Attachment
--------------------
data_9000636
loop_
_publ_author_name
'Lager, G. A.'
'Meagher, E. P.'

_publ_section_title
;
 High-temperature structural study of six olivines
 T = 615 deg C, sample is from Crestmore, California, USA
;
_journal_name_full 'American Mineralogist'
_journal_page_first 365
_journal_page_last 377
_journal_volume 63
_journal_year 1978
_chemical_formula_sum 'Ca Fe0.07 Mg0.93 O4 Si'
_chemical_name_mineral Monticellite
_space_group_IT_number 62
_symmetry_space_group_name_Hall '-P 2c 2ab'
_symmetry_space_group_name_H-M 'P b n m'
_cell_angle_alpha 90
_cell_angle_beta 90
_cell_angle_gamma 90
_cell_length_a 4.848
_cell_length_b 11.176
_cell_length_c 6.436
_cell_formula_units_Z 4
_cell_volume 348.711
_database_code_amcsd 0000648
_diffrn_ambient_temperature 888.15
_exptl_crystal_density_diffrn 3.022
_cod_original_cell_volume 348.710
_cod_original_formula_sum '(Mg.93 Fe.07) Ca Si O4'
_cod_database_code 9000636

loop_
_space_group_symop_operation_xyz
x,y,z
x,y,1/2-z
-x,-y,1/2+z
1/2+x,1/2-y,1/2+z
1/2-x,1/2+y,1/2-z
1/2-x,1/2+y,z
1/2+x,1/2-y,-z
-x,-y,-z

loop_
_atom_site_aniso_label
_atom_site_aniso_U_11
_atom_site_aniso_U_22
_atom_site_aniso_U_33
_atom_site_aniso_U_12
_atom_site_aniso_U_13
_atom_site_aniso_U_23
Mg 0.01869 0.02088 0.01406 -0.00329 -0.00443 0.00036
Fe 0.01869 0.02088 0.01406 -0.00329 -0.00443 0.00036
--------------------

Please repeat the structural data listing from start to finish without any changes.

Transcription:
data_9000636
loop_
_publ_author_name
'Lager, G. A.'
'Meagher, E. P.'

_publ_section_title
;
 High-temperature structural study of six olivines
 T = 615 deg C, sample is from Crestmore, California, USA
;
_journal_name_full 'American Mineralogist'
_journal_page_first 365
_journal_page_last 377
_journal_volume 63
_journal_year 1978
_chemical_formula_sum 'Ca Fe0.07 Mg0.93 O4 Si'
_chemical_name_mineral Monticellite
_space_group_IT_number 62
_symmetry_space_group_name_Hall '-P 2c 2ab'
_symmetry_space_group_name_H-M 'P b n m'
_cell_angle_alpha 90
_cell_angle_beta 90
_cell_angle_gamma 90
_cell_length_a 4.848
_cell_length_b 11.176
_cell_length_c 6.436
_cell_formula_units_Z 4
_cell_volume 348.711
_database_code_amcsd 0000648
_diffrn_ambient_temperature 888.15
_exptl_crystal_density_diffrn 3.022
_cod_original_cell_volume 348.710
_cod_original_formula_sum '(Mg.93 Fe.07) Ca Si O4'
_cod_database_code 9000636

loop_
_space_group_symop_operation_xyz
x,y,z
x,y,1/2-z
-x,-y,1/2+z
1/2+x,1/2-y,1/2+z
1/2-x,1/2+y,1/2-z
1/2-x,1/2+y,z
1/2+x,1/2-y,-z
-x,-y,-z

loop_
_atom_site_aniso_label
_atom_site_aniso_U_11
_atom_site_aniso_U_22
_atom_site_aniso_U_33
_atom_site_aniso_U_12
_atom_site_aniso_U_13
_atom_site_aniso_U_23
Mg 0.01869 0.02088 0.01406 -0.00329 -0.00443 0.00036
Fe 0.01869 0.02088 0.01406 -0.00329 -0.00443 0.00036